IDEAS home Printed from https://ideas.repec.org/
MyIDEAS: Login to save this paper or follow this series

Carry a big stick, or no stick at all An experimental analysis of trust and capacity of punishment

  • Vicente Calabuig

    ()

    (ERICES, Universidad de Valencia)

  • Enrique Fatas

    ()

    (University of East Anglia)

  • Gonzalo Olcina

    ()

    (ERICES, Universidad de Valencia)

  • Ismael Rodriguez-Lara

    ()

    (ERICES, Universidad de Valencia)

We investigate the effect of punishment in a trust game with endowment heterogeneity in which the investor may punish the allocator at a cost. Our results indicate that the effect of the punishment crucially depends on the investor’s capacity of punishment, that is measured in our experiment by the proportion of the allocator’s payoffs that the investor can destroy. We find that punishment fosters trust when the capacity of punishment is high (i.e., when the cost of punishing is relatively low). Otherwise, punishment fails to promote trusting behavior, crowding out intrinsic motivation to trust. Trustworthiness is higher with punishment than without punishment, except if investors have a high capacity of punishment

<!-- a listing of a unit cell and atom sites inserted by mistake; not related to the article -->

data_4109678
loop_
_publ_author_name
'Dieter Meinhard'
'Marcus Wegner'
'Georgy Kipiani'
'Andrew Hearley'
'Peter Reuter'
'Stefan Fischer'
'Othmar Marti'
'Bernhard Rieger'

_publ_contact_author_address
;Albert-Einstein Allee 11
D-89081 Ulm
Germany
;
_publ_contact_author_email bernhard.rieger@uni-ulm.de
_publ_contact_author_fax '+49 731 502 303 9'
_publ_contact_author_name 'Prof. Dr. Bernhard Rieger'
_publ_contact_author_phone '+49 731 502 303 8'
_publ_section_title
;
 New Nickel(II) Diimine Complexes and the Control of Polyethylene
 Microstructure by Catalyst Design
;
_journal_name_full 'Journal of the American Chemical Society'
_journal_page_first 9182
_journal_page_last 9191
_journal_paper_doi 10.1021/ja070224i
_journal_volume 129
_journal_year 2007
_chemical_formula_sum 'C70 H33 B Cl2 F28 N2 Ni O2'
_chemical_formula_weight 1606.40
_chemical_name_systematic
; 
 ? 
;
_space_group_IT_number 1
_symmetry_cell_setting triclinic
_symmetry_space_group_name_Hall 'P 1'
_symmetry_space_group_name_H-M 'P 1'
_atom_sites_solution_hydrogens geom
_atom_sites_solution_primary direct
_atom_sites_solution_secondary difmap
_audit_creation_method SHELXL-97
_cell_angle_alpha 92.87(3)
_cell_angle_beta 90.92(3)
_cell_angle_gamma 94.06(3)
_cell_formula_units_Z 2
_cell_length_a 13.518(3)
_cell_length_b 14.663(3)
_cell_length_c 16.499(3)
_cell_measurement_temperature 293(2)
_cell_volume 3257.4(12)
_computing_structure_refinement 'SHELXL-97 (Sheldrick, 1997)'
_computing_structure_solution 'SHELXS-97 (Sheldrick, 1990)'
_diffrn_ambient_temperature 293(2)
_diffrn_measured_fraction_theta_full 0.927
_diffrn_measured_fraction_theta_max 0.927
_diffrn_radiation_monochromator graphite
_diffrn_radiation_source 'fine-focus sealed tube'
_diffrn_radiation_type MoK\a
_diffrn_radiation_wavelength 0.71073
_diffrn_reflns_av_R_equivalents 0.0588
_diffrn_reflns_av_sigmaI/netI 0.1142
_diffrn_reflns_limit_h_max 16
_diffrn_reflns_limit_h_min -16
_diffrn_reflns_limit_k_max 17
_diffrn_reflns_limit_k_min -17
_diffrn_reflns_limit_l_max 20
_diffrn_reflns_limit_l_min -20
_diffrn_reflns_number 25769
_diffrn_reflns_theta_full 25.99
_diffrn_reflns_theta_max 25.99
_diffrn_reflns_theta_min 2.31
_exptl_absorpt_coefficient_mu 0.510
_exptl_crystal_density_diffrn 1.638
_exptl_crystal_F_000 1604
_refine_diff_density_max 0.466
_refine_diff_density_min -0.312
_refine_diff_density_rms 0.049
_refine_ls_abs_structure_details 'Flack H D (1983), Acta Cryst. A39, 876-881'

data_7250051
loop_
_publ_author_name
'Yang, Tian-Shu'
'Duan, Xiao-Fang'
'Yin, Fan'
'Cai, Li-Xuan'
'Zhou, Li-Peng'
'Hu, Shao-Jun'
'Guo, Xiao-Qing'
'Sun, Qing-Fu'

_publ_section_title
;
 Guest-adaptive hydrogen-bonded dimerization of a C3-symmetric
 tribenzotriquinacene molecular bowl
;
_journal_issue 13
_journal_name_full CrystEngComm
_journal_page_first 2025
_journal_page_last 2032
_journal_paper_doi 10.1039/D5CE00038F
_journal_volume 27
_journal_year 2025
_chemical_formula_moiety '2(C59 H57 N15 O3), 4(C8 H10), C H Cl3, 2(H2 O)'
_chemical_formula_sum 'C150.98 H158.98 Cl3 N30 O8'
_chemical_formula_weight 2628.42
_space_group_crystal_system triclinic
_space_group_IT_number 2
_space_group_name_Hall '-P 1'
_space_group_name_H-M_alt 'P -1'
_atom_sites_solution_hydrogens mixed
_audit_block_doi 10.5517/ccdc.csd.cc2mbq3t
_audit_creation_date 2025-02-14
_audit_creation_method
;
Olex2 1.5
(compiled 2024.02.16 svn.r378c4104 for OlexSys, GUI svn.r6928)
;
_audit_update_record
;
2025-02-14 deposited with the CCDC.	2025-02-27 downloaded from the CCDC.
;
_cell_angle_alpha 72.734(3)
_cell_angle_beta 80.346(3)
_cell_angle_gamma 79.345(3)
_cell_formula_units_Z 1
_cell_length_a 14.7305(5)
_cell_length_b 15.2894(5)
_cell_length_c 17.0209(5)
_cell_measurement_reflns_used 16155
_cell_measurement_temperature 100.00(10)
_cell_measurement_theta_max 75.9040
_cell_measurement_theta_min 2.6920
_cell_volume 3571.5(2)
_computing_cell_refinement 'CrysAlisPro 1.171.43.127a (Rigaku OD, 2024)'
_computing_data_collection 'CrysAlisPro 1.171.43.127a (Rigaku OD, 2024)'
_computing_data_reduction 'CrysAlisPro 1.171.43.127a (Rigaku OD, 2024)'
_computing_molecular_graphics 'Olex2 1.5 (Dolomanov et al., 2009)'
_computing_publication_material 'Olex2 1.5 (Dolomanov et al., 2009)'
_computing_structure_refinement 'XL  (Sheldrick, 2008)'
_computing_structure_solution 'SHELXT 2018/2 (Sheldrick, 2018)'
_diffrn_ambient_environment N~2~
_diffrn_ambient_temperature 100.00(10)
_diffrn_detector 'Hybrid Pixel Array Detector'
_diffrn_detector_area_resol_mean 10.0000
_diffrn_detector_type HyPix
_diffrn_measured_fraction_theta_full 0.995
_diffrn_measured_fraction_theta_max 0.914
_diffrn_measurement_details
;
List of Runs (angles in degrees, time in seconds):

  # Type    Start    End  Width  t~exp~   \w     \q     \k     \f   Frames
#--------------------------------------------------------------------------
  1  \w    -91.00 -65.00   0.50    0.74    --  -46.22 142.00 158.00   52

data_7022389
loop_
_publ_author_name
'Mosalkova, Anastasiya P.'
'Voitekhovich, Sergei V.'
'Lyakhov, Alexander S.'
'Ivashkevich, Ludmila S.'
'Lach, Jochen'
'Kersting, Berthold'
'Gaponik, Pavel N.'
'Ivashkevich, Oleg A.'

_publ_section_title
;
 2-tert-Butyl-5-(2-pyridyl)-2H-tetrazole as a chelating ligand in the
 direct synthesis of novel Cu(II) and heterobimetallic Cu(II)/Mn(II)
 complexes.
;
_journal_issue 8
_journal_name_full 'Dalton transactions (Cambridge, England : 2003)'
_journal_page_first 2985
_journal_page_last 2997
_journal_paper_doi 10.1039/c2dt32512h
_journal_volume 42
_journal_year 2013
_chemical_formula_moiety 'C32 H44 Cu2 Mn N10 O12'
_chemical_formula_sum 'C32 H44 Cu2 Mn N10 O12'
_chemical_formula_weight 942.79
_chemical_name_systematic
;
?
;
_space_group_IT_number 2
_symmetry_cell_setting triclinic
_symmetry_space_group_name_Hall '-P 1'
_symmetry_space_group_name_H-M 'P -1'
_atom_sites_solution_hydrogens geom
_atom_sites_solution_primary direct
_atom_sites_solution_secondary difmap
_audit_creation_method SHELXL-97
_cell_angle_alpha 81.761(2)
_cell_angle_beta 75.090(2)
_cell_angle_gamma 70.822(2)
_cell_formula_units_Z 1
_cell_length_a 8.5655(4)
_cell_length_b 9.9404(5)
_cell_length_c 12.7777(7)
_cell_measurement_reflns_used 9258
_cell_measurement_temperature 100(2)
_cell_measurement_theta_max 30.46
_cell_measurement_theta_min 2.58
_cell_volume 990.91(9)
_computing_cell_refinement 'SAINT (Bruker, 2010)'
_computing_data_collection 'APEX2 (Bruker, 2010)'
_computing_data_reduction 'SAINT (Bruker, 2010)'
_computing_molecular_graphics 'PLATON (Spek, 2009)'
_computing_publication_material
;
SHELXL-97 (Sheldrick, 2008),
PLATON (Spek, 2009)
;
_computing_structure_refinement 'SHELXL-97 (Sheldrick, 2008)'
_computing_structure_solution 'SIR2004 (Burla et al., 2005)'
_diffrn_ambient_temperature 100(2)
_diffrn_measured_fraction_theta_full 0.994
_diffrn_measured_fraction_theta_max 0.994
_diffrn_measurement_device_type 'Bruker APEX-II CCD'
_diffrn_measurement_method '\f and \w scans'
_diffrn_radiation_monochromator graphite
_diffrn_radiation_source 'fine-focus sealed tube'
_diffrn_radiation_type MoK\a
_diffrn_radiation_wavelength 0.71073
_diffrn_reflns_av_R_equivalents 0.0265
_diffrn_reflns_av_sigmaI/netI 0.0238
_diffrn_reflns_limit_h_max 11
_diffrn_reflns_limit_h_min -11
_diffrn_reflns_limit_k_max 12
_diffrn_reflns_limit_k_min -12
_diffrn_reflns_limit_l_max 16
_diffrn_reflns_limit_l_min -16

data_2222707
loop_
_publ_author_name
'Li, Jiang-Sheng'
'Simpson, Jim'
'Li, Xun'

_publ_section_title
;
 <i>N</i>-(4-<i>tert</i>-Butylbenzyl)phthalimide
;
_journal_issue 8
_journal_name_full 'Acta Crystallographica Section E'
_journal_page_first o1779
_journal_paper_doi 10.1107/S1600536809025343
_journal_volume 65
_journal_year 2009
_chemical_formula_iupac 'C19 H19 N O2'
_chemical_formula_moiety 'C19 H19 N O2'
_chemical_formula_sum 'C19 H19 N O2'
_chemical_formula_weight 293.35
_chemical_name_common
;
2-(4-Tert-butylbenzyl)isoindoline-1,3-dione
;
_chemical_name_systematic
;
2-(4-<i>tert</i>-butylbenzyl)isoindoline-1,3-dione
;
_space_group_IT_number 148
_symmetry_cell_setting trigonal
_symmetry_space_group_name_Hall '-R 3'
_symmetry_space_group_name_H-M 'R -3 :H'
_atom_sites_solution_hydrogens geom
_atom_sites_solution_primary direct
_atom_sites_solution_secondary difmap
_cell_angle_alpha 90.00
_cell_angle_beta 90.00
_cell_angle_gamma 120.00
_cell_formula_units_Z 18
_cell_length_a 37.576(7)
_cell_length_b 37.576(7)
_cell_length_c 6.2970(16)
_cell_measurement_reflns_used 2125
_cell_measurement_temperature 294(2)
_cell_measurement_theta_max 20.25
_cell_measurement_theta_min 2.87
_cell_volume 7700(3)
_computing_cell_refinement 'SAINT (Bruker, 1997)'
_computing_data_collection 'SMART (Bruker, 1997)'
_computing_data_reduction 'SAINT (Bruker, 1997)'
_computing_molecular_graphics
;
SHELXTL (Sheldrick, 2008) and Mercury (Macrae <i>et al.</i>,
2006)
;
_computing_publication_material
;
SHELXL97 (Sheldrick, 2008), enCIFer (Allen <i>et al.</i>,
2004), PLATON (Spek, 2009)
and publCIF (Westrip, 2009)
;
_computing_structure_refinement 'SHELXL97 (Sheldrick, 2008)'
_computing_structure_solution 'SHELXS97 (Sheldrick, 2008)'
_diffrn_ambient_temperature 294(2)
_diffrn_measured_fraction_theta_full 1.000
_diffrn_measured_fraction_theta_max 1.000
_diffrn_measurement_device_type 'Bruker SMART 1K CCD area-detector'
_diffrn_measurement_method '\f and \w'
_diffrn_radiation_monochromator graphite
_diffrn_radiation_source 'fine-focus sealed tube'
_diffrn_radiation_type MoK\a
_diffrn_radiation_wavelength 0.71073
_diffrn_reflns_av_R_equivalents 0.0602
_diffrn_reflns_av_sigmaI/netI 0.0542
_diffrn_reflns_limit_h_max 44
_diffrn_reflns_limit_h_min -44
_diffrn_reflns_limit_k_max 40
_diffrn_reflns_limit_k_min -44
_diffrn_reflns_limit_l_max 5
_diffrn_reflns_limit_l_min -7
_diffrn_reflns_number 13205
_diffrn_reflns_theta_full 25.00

If you experience problems downloading a file, check if you have the proper application to view it first. In case of further problems read the IDEAS help page. Note that these files are not on the IDEAS site. Please be patient as the files may be large.